COVID vaccines and breastfeeding: what the data say
To that end, the World Health Organization recommends that mothers continue to breastfeed after vaccination. In addition, the CDC and the UK Joint Committee on Vaccination and Immunisation issued statements shortly after the first vaccines were authorized in both countries. These noted that no safety concerns had been identified from the available data, so lactating people could choose to be vaccinated.
“It’s sort of a backwards way of recommending it,” argues Christina Chambers, a paediatrician at the University of California, San Diego, and the Rady Children’s Hospital. “The foundation is that there’s no reason to avoid it, which is a dilemma.”
So Gaw and her colleagues ran a safety check. In a small study3, her team looked at breast milk samples from six participants up to two days after they received the Pfizer–BioNTech or Moderna vaccine, and found no trace of the mRNA in either case. (The group is now scouring a larger number of milk samples for different components of the vaccine, and expanding their study to include all the available COVID-19 vaccines in the United States.)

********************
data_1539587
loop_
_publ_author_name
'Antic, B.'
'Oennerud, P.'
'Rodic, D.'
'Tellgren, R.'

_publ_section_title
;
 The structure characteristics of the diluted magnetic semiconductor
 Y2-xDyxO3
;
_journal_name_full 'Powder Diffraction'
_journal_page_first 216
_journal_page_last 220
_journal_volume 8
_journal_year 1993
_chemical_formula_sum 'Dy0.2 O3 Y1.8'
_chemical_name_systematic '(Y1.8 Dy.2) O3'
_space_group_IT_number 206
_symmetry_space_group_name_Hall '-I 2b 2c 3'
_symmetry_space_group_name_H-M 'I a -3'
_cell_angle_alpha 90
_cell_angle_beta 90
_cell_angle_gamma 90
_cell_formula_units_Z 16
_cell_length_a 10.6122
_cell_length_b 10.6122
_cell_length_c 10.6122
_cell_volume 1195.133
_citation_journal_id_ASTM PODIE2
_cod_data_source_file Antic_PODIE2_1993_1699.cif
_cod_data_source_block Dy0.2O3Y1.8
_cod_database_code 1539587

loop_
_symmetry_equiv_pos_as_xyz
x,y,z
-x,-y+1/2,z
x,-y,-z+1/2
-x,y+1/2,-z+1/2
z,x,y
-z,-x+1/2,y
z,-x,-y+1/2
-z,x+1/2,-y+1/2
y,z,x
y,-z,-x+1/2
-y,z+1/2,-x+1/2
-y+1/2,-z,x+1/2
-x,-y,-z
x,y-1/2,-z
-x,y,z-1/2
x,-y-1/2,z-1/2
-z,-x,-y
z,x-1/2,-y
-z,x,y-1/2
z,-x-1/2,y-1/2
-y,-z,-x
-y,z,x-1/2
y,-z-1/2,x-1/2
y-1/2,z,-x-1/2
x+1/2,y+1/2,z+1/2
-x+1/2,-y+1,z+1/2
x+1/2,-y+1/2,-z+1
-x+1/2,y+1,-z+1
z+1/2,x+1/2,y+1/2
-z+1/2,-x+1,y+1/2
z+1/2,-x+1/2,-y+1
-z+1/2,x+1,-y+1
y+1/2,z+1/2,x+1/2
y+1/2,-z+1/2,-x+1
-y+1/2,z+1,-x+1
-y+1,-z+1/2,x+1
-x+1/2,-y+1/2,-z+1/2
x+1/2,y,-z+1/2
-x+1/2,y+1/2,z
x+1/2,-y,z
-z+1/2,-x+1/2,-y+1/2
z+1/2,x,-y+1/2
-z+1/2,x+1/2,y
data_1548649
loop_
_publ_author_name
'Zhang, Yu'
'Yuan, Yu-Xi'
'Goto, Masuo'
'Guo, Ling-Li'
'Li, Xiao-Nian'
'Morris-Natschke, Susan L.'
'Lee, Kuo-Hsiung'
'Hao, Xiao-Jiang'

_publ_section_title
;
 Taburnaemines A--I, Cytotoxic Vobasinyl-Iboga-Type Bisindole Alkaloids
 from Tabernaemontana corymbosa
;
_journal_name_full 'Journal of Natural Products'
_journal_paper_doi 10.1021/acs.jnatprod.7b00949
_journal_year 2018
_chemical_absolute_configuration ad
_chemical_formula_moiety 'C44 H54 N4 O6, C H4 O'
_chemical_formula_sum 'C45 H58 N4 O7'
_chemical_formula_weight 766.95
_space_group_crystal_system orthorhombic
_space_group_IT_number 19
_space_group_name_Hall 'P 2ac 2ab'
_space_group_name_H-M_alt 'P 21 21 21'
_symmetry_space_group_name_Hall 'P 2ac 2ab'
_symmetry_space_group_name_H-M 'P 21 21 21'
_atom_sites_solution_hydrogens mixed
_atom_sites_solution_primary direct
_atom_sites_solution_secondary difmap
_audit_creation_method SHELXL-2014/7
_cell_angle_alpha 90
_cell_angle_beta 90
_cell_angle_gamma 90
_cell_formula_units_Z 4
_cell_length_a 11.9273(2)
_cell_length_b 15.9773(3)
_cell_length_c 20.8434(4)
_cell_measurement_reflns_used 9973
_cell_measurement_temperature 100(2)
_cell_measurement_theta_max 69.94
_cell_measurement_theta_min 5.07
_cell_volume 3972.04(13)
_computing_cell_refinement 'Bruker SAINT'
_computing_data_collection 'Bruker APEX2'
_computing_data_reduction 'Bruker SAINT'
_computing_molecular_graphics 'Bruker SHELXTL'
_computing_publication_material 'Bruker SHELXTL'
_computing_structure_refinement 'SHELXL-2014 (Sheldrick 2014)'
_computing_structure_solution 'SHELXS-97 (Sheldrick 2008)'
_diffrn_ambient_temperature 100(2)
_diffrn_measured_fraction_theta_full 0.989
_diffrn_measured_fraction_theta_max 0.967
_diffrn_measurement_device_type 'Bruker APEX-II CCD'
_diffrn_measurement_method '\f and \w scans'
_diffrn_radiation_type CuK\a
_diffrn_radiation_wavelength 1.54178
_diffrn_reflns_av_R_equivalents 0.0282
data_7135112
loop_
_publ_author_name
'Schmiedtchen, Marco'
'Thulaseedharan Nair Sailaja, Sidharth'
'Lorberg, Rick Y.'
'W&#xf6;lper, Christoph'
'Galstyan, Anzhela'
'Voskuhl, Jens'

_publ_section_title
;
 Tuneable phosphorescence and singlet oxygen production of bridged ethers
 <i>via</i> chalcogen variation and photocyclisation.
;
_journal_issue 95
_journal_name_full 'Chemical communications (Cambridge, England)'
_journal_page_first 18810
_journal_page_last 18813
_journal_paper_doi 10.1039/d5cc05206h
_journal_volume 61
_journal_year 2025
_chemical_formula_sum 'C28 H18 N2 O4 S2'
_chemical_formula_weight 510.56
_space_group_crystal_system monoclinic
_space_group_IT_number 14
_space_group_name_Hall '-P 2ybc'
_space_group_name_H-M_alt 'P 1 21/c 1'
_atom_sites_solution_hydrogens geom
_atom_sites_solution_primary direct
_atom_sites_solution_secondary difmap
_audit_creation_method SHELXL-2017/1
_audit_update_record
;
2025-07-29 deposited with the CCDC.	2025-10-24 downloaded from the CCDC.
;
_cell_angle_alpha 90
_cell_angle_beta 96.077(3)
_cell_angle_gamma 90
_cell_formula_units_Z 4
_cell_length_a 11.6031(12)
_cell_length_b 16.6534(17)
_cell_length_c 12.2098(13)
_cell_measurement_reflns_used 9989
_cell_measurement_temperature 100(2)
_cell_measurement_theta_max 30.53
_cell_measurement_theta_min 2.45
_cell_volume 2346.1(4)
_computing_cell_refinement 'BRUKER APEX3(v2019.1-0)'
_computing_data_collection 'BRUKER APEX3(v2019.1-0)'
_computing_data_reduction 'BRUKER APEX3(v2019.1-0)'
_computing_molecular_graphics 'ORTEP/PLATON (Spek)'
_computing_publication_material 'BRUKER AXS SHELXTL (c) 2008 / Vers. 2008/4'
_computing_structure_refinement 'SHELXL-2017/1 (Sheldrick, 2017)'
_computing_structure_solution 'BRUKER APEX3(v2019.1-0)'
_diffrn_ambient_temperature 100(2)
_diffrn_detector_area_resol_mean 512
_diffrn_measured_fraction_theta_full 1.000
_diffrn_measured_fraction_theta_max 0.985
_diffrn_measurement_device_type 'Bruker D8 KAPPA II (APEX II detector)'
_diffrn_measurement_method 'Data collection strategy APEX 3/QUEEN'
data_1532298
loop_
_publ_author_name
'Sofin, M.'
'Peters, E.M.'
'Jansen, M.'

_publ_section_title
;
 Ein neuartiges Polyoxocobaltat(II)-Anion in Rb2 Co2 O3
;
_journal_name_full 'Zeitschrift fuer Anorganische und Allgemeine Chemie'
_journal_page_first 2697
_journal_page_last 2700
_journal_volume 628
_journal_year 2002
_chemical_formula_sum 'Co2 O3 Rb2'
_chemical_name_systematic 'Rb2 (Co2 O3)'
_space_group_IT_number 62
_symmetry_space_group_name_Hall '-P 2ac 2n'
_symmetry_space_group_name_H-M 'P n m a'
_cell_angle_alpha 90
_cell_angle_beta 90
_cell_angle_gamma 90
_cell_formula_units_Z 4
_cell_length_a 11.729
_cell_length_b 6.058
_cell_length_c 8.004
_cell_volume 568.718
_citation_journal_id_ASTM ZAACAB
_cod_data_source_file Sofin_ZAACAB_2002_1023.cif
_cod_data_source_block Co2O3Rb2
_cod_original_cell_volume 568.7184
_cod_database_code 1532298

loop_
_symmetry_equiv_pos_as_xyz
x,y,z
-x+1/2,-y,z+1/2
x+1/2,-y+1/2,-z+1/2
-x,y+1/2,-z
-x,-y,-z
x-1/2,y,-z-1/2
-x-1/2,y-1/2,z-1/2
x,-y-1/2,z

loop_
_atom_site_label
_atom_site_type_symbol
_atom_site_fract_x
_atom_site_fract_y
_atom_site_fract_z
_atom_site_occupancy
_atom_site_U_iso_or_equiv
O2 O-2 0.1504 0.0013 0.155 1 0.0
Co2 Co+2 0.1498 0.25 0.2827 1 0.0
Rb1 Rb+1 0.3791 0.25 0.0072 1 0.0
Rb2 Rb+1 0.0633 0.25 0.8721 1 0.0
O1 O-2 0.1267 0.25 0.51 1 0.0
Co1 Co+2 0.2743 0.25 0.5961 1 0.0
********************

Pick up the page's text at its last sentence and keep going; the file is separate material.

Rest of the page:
There is one type of particle that scientists are eager to see in breast milk following a vaccine: COVID-19 antibodies.
Researchers have long known that newborn babies don’t effectively produce antibodies against harmful bacteria and viruses; and it can take three to six months for this kind of protection to kick in. To help in those early days, a mother’s breast milk overflows with antibodies capable of staving off potential threats.
“It’s specifically designed by the mother, and by Mother Nature, to provide the child with the child’s first vaccine,” says Hedvig Nordeng at the University of Oslo, who specializes in medication use and safety in pregnancy and lactation. “Breast milk by itself is more than nutrition, breast milk is medicine.”